Freddie Mercury

Claudia La Rocco on “Fred Herko: A Crash Course”

Left: James Waring, In the Mist, 1960. Performance view, Fred Herko and Aileen Passloff. Photo: Vladimir Sladon. Right: Fred Herko dancing on the roof of the Opulent Tower, Ridge Street, New York, in 1964.

I’M NOT SURE HOW MUCH I learned about Fred Herko during “Fred Herko: A Crash Course,” a four-hour-plus symposium organized by Joshua Lubin-Levy and presented Saturday afternoon by NYU’s performance studies department and a bunch of other august orgs.

This isn’t to say that I didn’t enjoy myself. I mean, we were fed well, for starters, and anytime anyone is showing Andy Warhol films, life is good. More on those later, but the above paragraph is to say that there is a lot of misinformation and mythology out there on our dear Freddie, and people really, really, really like talking about both.

This is understandable. First, there’s the mythology, which begins with the facts, such as they are: twenty-eight-year-old gorgeous queer charismatic strung-out dancer-poet-muse-etc. involved in uptown-downtown midcentury avant-garde excitement dies by jumping/dancing/falling/stepping out of fifth-story window of Cornelia Street apartment in 1964, possibly because he thought he could fly and possibly because he intended to commit suicide and possibly because, why let physics get in the way of a good old grand jete/swan dive? It seems he bathed before dying, in a tub, maybe with perfume in it.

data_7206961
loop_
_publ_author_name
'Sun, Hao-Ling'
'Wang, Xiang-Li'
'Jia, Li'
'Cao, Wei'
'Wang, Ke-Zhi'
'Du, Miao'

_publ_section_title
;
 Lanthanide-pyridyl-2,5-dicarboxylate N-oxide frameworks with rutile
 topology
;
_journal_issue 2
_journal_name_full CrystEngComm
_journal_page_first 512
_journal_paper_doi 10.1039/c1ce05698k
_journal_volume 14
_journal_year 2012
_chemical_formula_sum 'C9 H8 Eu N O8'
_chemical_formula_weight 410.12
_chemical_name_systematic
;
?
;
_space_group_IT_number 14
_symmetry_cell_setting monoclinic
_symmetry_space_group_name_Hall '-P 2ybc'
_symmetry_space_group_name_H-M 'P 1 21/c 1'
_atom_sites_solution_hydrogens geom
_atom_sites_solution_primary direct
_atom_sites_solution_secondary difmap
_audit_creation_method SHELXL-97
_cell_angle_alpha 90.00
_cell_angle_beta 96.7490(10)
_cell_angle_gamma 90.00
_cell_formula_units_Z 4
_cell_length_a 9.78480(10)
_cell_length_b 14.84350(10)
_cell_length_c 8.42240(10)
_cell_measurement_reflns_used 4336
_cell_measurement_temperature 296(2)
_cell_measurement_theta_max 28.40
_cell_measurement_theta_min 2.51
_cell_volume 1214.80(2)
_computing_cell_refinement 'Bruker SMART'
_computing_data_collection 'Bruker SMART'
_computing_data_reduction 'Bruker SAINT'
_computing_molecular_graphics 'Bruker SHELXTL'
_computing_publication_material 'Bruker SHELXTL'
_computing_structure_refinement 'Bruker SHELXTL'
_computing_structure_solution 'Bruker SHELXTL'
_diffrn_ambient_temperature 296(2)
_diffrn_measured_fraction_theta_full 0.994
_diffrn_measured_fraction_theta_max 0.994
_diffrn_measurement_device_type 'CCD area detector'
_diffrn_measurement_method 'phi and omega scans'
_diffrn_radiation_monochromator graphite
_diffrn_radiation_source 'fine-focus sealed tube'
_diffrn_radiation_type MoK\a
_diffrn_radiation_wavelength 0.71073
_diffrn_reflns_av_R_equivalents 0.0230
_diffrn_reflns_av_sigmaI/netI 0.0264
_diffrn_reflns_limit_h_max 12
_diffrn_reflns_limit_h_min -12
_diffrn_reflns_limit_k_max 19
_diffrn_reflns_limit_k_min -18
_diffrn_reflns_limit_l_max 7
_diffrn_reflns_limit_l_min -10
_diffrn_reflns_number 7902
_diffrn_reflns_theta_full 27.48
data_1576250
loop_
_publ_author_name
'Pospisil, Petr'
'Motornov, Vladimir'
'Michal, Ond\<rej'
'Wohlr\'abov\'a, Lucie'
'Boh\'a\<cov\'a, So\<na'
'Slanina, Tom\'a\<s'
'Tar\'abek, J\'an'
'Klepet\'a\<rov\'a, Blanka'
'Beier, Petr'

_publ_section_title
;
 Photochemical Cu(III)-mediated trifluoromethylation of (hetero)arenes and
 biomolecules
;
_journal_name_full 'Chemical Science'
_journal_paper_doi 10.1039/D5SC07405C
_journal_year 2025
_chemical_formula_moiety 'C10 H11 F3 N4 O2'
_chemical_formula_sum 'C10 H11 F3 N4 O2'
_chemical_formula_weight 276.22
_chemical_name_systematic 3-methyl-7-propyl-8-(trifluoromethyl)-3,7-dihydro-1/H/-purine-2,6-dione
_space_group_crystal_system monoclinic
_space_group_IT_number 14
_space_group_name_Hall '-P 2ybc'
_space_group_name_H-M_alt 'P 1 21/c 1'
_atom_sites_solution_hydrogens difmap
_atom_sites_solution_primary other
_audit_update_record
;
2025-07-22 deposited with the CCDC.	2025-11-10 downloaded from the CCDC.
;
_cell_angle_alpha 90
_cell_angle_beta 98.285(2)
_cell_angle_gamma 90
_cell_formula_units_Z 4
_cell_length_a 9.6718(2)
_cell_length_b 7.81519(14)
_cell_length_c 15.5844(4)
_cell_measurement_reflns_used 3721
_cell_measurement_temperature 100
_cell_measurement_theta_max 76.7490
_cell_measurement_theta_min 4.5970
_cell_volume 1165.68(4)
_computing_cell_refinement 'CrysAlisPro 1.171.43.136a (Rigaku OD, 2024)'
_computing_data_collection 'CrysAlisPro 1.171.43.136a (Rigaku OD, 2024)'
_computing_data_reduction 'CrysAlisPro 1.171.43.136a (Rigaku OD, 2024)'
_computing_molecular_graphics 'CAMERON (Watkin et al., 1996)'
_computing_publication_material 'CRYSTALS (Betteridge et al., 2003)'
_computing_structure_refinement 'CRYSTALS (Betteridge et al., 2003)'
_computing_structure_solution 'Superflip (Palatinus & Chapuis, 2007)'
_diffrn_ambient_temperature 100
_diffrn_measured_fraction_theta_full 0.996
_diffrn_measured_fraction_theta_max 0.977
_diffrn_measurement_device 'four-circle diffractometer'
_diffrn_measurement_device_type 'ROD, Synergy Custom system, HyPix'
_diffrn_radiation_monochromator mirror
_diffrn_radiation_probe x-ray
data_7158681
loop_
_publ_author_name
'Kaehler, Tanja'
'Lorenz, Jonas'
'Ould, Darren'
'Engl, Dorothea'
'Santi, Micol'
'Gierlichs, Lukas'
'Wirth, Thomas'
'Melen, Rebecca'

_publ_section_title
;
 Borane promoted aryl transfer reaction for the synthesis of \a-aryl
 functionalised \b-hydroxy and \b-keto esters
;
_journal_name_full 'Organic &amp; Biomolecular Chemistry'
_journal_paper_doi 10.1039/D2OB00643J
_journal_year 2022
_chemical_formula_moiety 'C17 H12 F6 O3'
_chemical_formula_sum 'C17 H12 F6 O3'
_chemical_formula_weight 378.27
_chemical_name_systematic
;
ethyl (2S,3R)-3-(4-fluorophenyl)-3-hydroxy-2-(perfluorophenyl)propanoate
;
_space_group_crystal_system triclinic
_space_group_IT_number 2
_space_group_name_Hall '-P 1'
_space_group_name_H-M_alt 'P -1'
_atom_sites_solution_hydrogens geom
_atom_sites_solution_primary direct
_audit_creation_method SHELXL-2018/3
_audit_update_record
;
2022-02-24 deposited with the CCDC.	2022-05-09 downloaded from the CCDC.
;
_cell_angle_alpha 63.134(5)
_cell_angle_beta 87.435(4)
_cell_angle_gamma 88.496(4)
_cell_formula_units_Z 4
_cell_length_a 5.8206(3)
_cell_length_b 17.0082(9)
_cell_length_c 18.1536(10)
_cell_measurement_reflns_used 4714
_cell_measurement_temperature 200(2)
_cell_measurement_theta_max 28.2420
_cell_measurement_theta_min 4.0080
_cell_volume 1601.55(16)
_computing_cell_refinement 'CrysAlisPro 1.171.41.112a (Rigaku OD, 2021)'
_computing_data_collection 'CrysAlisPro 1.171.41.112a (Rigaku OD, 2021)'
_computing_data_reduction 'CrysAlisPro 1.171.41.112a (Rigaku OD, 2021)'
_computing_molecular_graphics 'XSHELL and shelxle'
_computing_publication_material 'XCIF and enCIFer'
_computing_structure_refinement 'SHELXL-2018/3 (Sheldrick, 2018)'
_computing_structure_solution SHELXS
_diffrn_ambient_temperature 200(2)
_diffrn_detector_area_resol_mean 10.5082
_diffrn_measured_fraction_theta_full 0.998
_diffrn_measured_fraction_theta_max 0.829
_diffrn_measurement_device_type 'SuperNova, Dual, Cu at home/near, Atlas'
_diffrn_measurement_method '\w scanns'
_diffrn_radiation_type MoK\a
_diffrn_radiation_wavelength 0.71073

I mean.

And second, the people immediately able to account for what actually happened and why were artists. As in, decidedly not responsible for history. As in, maybe not even worth consulting (more on that later, also, with feeling), though they did write some pretty great poems about the situation. For instance, here’s the first stanza from Diane di Prima’s “FORMAL BIRTHDAY POEM: February 23, 1964,” when it seems the writing was already sliding down the wall in the house of Herko:

dear Freddie, it’s your birthday & you are crazy
really gone now, crazy like any other old queen
showing off your naked limbs a little withered
making fairy tales into not very good ballets

I have this poem because I have the course packet Lubin-Levy, Alan Ruiz, Kelly O’Grady, and Nova Benway edited for Crash Course, a document that includes writing by the likes of Jill Johnston, George Brecht, LeRoi Jones, and Ray Johnson, plus a nasty poem-review Herko wrote about Paul Taylor (“Paul Taylor is not ultimately beautiful”; bless you, Freddie), plus a nasty letter-response to that poem-review by Edwin Denby (“Herko had better watch his language”; bless you, Edwin), and even, delightfulness, Herko’s edited resume as a cover with his scrawl on top “SORRY—I’M SLOW—FH.” This little booklet, in other words, is perfect. Probably everything in it is inaccurate. I don’t care.

But I am not a historian. Gerard Forde is, and he is writing a biography about Herko (which will probably be great), and his opening talk, “Send Three and Fourpence, We’re Going to a Dance—Misreading Fred Herko,” was almost all about what everyone else got wrong. He took aim at a lot of people, but dance historian Sally Banes was the one who really got it, not just for what she apparently biffed on our boy but also for the whole Judson Dance Theater shebang. Speaking at a closing panel about her book (I’m not sure which book, or maybe he meant all of them, since JDT runs throughout Banes’s scholarship, though apparently I shouldn’t call it that anymore): “I just think burn the fucking thing and start over.”

Scholarly led book burning! Now we’re talkin’.